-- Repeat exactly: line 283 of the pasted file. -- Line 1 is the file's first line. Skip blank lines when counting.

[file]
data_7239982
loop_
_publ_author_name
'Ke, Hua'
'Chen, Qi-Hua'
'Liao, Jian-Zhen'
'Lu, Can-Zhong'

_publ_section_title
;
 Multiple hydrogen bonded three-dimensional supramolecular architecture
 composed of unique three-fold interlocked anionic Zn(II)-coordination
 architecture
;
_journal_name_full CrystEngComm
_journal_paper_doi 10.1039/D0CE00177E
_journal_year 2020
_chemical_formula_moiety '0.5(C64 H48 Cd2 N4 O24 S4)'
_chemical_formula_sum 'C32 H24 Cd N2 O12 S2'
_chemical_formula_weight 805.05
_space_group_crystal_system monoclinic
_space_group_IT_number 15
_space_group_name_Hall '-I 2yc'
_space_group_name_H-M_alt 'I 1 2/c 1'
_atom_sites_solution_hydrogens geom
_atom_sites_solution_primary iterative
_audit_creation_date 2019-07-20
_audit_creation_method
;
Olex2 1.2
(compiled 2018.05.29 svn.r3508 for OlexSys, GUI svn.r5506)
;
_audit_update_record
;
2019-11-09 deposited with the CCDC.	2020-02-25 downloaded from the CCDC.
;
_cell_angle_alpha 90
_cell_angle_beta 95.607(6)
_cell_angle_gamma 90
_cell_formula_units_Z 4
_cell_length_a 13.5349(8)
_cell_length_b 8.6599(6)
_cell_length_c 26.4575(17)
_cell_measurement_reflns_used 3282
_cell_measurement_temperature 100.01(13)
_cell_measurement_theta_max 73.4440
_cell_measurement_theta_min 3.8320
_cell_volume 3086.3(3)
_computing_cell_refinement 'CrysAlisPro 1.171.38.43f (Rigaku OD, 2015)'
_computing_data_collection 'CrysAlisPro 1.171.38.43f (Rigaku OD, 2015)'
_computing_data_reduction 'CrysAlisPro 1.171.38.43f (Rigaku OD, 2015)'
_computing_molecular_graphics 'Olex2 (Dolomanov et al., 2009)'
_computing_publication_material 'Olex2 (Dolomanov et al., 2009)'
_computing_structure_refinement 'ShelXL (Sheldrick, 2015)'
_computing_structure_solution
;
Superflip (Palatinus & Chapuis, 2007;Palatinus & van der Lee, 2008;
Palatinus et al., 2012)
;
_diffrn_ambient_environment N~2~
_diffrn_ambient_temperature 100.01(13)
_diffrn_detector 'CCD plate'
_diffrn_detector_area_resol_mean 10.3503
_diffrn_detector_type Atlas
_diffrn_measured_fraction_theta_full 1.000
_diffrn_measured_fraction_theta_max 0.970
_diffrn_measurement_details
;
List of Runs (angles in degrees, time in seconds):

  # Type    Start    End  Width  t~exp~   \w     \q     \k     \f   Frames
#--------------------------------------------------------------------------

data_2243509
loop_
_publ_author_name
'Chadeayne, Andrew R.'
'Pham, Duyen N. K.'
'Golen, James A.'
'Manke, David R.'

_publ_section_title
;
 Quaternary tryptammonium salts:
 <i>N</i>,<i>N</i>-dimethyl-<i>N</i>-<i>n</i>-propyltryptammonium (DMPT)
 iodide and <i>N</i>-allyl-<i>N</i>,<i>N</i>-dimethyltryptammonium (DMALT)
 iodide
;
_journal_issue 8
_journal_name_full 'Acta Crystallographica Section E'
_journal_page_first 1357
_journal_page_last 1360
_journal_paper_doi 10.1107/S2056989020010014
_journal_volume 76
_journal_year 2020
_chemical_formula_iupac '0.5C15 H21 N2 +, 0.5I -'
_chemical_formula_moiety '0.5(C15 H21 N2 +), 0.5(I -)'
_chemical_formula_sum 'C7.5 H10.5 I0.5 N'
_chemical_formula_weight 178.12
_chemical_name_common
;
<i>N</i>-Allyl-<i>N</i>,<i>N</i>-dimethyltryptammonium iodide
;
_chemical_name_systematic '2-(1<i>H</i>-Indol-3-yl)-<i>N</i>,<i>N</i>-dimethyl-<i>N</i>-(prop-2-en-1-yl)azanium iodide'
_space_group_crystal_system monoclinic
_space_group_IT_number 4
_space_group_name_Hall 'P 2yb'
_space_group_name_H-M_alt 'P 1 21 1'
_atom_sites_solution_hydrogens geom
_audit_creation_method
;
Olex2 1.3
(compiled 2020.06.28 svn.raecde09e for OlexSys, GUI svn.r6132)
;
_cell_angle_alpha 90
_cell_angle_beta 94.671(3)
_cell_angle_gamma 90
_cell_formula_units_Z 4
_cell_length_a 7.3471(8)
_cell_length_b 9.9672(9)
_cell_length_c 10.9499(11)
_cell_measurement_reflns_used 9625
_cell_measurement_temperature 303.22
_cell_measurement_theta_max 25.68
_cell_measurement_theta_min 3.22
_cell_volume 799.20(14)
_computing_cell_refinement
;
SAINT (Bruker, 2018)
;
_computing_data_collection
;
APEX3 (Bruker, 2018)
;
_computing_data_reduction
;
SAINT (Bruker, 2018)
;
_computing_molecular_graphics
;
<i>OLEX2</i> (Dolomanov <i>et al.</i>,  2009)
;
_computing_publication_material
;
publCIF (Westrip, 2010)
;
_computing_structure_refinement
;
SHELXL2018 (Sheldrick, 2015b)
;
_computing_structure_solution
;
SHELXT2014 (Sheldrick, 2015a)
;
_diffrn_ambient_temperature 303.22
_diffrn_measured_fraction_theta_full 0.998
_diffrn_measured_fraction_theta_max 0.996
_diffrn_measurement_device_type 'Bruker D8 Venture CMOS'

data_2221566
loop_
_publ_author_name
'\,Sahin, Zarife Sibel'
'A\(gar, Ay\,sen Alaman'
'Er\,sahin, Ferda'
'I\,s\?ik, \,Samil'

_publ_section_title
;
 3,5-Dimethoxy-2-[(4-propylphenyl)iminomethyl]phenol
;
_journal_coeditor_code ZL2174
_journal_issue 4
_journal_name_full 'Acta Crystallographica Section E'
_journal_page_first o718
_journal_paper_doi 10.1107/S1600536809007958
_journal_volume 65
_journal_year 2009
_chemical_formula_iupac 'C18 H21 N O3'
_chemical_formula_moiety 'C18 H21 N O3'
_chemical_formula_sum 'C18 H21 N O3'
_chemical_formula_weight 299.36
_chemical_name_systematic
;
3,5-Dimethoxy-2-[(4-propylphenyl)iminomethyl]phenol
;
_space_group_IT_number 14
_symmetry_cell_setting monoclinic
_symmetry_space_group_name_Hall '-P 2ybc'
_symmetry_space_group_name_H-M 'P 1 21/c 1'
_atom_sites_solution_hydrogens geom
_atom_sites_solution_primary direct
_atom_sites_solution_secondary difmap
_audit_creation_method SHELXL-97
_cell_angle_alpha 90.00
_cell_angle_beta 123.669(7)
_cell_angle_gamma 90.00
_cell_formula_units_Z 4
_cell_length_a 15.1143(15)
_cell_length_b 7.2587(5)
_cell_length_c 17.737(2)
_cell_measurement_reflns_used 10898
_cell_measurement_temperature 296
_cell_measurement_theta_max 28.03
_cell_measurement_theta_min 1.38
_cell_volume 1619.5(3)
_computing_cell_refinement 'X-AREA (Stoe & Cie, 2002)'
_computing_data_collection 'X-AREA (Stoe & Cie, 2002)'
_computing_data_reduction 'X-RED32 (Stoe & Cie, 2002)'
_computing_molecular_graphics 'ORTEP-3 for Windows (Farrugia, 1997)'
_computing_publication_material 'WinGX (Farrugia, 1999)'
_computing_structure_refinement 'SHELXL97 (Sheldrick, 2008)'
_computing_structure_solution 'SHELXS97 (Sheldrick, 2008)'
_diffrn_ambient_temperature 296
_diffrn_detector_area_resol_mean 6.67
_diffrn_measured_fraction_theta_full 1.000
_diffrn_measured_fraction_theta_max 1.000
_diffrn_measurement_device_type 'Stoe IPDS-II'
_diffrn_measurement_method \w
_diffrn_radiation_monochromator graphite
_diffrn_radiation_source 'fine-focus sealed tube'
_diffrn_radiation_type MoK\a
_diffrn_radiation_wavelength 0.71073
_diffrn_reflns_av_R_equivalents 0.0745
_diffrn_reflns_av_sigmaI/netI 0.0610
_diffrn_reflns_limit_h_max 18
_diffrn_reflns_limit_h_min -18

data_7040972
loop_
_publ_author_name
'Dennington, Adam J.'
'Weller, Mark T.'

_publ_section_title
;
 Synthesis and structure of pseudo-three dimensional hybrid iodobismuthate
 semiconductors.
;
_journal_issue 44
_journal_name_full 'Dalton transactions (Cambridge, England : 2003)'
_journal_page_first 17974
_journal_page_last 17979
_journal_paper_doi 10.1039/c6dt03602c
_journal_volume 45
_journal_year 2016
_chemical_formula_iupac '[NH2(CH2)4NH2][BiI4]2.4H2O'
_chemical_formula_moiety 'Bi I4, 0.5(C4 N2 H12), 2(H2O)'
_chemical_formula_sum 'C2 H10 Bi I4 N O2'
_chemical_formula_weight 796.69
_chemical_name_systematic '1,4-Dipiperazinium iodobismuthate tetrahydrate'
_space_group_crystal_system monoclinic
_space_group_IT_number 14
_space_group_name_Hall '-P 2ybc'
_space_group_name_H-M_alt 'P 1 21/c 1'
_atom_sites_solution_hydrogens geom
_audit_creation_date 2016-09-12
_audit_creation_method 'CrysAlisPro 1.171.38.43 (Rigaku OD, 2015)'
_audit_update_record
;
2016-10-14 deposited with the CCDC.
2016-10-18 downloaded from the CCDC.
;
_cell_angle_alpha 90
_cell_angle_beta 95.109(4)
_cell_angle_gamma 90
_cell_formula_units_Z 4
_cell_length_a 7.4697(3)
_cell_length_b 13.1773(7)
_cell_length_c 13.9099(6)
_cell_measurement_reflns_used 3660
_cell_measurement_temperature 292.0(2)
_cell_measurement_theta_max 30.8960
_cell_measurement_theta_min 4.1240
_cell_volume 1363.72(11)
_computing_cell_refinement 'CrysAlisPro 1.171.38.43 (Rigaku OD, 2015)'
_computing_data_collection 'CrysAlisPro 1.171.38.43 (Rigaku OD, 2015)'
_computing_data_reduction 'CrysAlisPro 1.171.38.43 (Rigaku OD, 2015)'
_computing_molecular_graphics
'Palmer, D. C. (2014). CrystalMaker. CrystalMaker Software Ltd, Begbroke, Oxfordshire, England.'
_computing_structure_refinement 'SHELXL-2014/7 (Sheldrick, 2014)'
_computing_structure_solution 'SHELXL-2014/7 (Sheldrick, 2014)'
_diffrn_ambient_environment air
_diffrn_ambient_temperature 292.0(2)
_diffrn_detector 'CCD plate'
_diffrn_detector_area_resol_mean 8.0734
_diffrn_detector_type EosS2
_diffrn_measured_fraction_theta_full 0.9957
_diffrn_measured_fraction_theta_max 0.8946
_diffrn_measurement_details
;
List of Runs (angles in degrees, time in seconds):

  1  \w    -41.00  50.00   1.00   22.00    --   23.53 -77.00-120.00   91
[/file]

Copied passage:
;